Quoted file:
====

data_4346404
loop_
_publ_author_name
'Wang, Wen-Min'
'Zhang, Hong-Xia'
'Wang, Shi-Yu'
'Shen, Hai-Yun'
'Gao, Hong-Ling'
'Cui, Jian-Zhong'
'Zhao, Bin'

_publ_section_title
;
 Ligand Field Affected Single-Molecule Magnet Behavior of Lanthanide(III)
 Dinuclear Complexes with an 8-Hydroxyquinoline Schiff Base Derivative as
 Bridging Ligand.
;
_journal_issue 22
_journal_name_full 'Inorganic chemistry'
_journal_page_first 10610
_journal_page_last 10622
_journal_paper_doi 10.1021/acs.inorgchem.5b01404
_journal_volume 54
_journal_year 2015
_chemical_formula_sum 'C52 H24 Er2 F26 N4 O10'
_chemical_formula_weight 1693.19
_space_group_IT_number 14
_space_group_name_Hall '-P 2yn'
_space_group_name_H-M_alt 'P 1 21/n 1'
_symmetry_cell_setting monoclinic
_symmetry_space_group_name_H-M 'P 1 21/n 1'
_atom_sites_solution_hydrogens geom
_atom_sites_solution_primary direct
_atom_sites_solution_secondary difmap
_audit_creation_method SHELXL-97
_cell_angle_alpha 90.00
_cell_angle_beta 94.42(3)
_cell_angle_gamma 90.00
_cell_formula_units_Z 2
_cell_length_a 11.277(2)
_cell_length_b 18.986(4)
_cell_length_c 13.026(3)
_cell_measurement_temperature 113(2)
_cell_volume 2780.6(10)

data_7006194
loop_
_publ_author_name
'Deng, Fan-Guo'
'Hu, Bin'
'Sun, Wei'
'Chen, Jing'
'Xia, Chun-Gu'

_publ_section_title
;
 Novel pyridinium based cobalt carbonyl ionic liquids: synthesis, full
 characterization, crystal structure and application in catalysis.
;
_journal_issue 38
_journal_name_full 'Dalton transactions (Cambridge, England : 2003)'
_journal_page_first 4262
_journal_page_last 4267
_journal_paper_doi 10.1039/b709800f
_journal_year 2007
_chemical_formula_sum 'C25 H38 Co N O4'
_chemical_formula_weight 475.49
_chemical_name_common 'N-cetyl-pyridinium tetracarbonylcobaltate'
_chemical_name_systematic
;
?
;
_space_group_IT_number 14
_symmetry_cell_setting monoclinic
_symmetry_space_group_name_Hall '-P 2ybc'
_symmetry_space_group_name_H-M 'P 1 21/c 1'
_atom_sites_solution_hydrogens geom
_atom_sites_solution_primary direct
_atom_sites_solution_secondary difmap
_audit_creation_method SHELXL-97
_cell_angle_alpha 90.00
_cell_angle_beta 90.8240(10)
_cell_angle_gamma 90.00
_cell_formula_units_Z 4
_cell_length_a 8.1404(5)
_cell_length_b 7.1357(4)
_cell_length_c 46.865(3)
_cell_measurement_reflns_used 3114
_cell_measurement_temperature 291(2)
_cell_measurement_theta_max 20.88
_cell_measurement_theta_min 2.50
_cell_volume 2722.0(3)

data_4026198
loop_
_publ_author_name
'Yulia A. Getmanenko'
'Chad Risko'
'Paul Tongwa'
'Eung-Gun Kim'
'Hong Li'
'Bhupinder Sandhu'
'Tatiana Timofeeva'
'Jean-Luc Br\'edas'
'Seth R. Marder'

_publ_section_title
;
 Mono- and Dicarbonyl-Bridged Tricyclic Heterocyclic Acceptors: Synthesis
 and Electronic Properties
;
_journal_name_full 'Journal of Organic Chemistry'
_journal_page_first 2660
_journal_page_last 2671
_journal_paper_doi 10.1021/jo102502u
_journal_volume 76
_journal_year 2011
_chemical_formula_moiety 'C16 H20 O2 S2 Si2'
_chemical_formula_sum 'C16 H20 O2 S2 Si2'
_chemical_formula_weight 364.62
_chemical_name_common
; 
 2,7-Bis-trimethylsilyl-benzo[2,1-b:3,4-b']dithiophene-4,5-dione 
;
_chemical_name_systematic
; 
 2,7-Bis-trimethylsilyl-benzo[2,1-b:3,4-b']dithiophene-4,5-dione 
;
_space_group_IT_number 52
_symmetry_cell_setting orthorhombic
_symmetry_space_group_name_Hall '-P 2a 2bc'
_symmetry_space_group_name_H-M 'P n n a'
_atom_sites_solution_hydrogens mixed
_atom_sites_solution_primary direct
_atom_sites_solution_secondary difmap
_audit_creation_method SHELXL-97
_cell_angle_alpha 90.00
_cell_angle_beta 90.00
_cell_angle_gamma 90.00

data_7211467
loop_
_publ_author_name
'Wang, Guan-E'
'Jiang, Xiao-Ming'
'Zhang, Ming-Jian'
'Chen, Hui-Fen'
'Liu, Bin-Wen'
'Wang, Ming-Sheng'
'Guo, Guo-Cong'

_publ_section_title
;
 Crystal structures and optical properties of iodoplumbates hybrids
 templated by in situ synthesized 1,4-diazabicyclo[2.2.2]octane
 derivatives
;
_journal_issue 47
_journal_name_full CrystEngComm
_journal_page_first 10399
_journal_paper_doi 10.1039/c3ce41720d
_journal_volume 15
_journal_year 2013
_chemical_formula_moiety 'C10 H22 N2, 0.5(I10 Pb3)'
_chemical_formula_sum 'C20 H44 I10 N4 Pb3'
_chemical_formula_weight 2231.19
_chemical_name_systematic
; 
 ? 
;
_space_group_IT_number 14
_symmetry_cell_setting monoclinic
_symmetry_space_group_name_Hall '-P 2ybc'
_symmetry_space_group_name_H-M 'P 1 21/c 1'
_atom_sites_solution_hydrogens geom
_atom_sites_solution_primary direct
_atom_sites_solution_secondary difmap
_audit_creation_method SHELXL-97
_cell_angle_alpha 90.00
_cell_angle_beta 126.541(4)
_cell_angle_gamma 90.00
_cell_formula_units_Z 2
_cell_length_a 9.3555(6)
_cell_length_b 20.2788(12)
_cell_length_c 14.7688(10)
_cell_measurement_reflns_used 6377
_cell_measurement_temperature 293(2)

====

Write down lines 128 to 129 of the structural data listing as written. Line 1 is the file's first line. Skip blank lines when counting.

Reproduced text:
_atom_sites_solution_hydrogens mixed
_atom_sites_solution_primary direct